The Shapes We Mae


Inner GoddessLily MyersComment

This spring I had my heart broken. What made it so much worse than your garden-variety heartbreak was that it became painfully clear how unequal the relationship had always been. He had always held the power, and I had always ignored that inconvenient fact. I ignored it because I felt privileged to be with him at all. The vacuum left by his departure, then, left a hole much worse than the simple fact of his absence. It left me in a space of feeling powerless. Of wondering if I had any power of my own at all.

Luckily, earlier that year I had begun a strange obsession. I’d been drawn to the world of the occult: tarot cards, goddess mythology, moon magic. Anything that felt dark, mysterious, and strong. Once the aforementioned heartbreaker made his exit, rather than getting stuck in mourning for too long, I turned instead to this blooming new interest. I didn’t even yet know why; it just felt good. We are often drawn to what we most need, without knowing the reason. Some deep and undiscovered part of me knew that I needed Witchcraft.

The world of goddesses, of Witches and their magic, felt so intoxicating to me because of its emphasis on the female. I’ve long considered myself a feminist; yet here I was, having idolized a man in all his masculine power for years. I’d felt better about myself for being associated with him. And this wasn’t new. In high school I’d felt validated for being the “chill” girl, hanging out with a group of guys. I’d never have admitted it, but their company somehow elevated me. I was cool because the guys liked me. But something was missing. The sense of coolness I felt wasn’t generated by me; it was granted to me, by their approval.

Perhaps I needed his departure to see this. In the absence of the man’s approving presence, I was left with myself, and with the phenomenal group of female friends with whom I lived (we called ourselves The Coven). I was left with my desire to feel powerful, and the new realization that the only way to maintain this power was to give it to myself. I could no longer rely on a man, or anyone else, to make me feel worthy. The time had come for a dramatic shift.

Witchcraft and goddess mythology (which, to me, are intimately related as two forms of feminist spirituality) both follow the fundamental tenet of the Divine Feminine. This essence exists in women, but also in men and in the world at large, and it celebrates an eternal and magical feminine energy. It regards feminine energy as essential, holy, revered. Although it embraces female sexuality, it does not reduce the female to only the sexual. This reverence was so radically new to me that I was positively bursting with excitement. I felt electric, vivid, new. Images of goddesses, their stories, the magic they produced with their own bodies and fingers; this was true power, and it was a power I had never known existed.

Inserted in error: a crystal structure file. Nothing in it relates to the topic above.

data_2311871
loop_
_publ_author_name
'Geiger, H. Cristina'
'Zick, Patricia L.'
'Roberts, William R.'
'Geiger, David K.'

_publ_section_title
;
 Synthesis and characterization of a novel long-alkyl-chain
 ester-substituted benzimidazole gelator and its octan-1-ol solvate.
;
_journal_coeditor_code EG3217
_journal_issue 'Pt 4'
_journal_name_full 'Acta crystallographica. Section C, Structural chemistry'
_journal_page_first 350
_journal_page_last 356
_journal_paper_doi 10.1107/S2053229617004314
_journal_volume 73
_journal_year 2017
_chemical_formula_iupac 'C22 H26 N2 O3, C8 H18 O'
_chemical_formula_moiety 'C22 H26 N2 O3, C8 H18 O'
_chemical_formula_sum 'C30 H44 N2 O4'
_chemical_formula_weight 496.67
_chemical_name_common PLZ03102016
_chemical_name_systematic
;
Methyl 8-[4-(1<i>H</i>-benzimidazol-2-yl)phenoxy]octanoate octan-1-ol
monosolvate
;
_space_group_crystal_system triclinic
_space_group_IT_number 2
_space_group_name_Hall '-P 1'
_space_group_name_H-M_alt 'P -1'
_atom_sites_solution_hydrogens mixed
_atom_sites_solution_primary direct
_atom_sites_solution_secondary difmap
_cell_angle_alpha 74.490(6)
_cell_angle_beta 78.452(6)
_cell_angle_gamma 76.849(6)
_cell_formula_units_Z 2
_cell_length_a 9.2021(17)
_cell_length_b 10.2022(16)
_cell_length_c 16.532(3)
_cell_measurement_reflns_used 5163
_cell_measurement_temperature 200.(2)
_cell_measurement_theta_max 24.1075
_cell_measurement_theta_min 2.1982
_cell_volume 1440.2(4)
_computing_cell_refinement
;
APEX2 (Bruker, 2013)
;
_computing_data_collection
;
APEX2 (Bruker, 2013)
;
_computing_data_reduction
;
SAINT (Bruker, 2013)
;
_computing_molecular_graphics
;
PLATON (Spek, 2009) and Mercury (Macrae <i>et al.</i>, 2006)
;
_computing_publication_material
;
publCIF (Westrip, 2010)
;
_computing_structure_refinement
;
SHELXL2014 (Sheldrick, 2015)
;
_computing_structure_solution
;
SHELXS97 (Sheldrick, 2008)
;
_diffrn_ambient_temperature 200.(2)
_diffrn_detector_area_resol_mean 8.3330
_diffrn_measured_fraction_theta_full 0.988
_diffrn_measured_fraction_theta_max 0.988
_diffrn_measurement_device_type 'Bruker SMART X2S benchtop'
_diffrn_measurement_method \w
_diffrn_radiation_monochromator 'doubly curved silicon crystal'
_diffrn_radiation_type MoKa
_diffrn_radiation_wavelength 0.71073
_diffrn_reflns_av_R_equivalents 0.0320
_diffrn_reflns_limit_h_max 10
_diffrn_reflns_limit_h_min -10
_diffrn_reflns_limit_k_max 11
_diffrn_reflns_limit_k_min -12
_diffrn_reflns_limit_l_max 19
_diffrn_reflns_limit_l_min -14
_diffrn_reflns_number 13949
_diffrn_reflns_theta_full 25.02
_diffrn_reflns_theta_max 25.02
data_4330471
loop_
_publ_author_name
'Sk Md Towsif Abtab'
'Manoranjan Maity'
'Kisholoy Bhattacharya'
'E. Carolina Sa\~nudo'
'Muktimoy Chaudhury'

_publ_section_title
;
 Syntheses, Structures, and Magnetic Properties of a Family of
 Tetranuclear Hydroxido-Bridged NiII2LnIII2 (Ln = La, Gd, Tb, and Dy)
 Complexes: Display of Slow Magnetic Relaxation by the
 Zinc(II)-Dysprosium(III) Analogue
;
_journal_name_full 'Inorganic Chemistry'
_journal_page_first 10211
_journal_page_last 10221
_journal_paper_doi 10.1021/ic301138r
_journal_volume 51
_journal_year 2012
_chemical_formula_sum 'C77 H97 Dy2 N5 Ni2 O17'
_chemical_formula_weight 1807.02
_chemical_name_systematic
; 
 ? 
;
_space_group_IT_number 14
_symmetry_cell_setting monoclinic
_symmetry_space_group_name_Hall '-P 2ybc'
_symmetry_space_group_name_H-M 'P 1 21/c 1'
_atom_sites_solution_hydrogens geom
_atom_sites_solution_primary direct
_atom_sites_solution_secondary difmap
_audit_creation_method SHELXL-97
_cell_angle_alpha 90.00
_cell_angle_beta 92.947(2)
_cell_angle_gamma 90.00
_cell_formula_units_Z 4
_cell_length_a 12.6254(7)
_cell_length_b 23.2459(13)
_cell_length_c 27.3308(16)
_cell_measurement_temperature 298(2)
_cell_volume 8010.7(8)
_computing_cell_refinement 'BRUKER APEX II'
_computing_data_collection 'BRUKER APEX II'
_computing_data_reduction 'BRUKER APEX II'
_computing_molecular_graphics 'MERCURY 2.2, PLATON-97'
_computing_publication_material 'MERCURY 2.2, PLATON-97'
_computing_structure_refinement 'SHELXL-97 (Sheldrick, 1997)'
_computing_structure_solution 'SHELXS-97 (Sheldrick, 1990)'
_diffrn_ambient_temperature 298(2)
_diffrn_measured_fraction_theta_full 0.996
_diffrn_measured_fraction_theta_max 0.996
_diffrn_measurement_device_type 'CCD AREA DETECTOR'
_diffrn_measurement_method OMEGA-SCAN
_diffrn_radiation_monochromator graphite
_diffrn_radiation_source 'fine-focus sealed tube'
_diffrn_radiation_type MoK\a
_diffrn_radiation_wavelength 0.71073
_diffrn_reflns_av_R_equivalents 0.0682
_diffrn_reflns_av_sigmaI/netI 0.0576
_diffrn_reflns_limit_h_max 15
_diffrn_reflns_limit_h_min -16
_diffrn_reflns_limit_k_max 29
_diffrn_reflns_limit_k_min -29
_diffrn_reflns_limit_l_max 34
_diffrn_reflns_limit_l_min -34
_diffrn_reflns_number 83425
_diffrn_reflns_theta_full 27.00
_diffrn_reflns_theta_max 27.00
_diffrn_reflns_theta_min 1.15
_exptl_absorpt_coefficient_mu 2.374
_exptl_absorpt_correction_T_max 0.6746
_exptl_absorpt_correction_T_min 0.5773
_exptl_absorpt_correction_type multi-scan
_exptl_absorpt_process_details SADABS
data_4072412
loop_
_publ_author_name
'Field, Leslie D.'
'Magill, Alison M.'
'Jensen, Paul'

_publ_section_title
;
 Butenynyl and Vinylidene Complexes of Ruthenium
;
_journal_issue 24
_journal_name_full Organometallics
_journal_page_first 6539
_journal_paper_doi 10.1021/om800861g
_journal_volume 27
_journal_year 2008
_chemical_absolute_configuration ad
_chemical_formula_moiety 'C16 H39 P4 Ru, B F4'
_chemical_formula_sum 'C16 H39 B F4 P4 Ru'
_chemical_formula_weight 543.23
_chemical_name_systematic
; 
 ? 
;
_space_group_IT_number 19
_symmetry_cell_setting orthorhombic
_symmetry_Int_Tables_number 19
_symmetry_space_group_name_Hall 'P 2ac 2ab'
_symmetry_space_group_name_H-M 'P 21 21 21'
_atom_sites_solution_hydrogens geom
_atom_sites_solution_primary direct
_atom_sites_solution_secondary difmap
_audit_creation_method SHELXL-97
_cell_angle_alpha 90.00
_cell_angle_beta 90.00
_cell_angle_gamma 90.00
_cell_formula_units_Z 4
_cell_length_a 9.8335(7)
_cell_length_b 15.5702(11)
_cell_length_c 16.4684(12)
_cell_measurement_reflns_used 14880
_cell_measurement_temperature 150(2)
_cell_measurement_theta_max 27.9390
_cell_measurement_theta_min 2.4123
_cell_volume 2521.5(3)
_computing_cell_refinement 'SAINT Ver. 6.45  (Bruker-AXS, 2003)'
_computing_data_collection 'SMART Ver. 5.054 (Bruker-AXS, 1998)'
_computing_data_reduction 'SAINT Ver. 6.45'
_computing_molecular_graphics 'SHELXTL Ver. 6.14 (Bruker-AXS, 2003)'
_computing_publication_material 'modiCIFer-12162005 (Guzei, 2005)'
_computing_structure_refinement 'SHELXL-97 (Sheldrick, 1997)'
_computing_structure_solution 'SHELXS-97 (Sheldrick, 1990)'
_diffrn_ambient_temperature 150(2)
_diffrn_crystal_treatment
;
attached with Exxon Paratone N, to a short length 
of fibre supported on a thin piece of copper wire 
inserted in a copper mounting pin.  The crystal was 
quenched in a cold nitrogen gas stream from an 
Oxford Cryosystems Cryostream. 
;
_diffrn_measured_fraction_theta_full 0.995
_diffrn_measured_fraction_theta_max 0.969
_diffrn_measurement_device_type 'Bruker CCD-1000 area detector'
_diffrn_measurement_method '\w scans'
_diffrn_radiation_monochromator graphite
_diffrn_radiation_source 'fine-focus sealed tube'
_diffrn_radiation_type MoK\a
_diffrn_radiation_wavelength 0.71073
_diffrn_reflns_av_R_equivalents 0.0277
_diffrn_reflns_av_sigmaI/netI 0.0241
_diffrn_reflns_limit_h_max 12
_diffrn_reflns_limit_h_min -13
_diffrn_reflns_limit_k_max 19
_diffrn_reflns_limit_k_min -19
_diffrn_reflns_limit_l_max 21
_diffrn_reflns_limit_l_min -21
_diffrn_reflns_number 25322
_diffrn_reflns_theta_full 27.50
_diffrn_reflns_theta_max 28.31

I have long been drawn to the image of the crescent moon, without knowing why. Then I discovered Diana (Artemis, in the Greek tradition), the Roman goddess of the moon and the hunt. She is young, has sworn never to marry, and adventures on her own, always with her bow and arrow and a deer by her side. Diana doesn’t only represent aloneness; she is also a protector of female fertility and childbirth. She supports women’s camaraderie. And she is a complete badass. I got the crescent moon tattooed on my inner right arm; now I look at it every day and think of her, this holy hunting goddess, strong and free and driving her own life.

I sought out stories about Witches, becoming obsessed with the TV show Salem. The show follows the Salem Witch Trials in 1692, imagining that there were indeed true Witches in the town. But, in this re-telling, the Witches were running the show. They used their magic to turn the Puritans against each other, attempting to create a world in which they could exist unprosecuted. The show is genius, and it’s extremely feminist; the heroes are all women, serving their own complex interests and desires. There is one love story central to the plot, but it’s rather bland and unexciting. It struck me how rare this phenomenon is in mainstream media: the following of women’s triumphs and adventures, unrelated to romance. Salem certainly passes the Bechdel test; not a common feat, unfortunately.

I was on the cusp of something fiery and huge. I was finally seeing examples of women who granted themselves power. Strong, commanding, interesting women; women I wanted to be. And I was finally following their example. It wasn’t a fate that fell onto me; it was something I decided. And this, for me, is the true power of Witchcraft. It is an identity one grants oneself. It is a source of power that is internal, and therefore cannot be taken away. It doesn’t matter if you think magic is “real” or not; the magic is the feeling I get, bright and radiating from within, when I identify as a Witch. The magic is the choice to do so. The magic is the reverence for the feminine, in a world that constantly reduces and silences it. The magic is that I don’t need an outside source to validate me anymore. And that is true power.